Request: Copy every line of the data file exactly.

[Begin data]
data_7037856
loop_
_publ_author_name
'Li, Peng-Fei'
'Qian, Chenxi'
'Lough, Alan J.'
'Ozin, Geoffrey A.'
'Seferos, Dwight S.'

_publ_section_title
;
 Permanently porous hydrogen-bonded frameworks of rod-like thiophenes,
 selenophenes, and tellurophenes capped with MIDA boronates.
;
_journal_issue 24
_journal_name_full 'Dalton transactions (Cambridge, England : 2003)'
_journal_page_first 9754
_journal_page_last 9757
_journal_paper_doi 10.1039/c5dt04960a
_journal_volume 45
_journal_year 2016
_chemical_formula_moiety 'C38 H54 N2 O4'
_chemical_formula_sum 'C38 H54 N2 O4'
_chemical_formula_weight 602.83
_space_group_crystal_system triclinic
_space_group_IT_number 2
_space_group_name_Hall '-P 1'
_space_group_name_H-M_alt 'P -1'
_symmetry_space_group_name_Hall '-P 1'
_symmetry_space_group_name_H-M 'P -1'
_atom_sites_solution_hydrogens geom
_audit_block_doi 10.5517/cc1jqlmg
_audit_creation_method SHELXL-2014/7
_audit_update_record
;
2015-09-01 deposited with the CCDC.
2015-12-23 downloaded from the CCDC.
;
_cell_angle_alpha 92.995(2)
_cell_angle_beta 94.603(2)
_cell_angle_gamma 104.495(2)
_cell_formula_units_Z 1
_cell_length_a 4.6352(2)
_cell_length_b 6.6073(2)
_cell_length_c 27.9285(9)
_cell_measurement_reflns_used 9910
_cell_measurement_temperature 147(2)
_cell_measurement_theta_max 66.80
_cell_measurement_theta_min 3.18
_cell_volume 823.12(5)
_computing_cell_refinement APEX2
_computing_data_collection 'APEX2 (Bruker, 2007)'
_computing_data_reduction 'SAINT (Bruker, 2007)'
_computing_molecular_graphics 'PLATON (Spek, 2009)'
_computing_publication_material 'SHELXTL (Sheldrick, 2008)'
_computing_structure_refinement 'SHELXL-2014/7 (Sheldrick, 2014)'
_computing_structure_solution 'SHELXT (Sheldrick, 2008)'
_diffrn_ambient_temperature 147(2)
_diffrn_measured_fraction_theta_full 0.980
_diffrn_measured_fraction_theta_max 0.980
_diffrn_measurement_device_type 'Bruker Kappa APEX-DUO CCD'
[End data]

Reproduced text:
data_7037856
loop_
_publ_author_name
'Li, Peng-Fei'
'Qian, Chenxi'
'Lough, Alan J.'
'Ozin, Geoffrey A.'
'Seferos, Dwight S.'

_publ_section_title
;
 Permanently porous hydrogen-bonded frameworks of rod-like thiophenes,
 selenophenes, and tellurophenes capped with MIDA boronates.
;
_journal_issue 24
_journal_name_full 'Dalton transactions (Cambridge, England : 2003)'
_journal_page_first 9754
_journal_page_last 9757
_journal_paper_doi 10.1039/c5dt04960a
_journal_volume 45
_journal_year 2016
_chemical_formula_moiety 'C38 H54 N2 O4'
_chemical_formula_sum 'C38 H54 N2 O4'
_chemical_formula_weight 602.83
_space_group_crystal_system triclinic
_space_group_IT_number 2
_space_group_name_Hall '-P 1'
_space_group_name_H-M_alt 'P -1'
_symmetry_space_group_name_Hall '-P 1'
_symmetry_space_group_name_H-M 'P -1'
_atom_sites_solution_hydrogens geom
_audit_block_doi 10.5517/cc1jqlmg
_audit_creation_method SHELXL-2014/7
_audit_update_record
;
2015-09-01 deposited with the CCDC.
2015-12-23 downloaded from the CCDC.
;
_cell_angle_alpha 92.995(2)
_cell_angle_beta 94.603(2)
_cell_angle_gamma 104.495(2)
_cell_formula_units_Z 1
_cell_length_a 4.6352(2)
_cell_length_b 6.6073(2)
_cell_length_c 27.9285(9)
_cell_measurement_reflns_used 9910
_cell_measurement_temperature 147(2)
_cell_measurement_theta_max 66.80
_cell_measurement_theta_min 3.18
_cell_volume 823.12(5)
_computing_cell_refinement APEX2
_computing_data_collection 'APEX2 (Bruker, 2007)'
_computing_data_reduction 'SAINT (Bruker, 2007)'
_computing_molecular_graphics 'PLATON (Spek, 2009)'
_computing_publication_material 'SHELXTL (Sheldrick, 2008)'
_computing_structure_refinement 'SHELXL-2014/7 (Sheldrick, 2014)'
_computing_structure_solution 'SHELXT (Sheldrick, 2008)'
_diffrn_ambient_temperature 147(2)
_diffrn_measured_fraction_theta_full 0.980
_diffrn_measured_fraction_theta_max 0.980
_diffrn_measurement_device_type 'Bruker Kappa APEX-DUO CCD'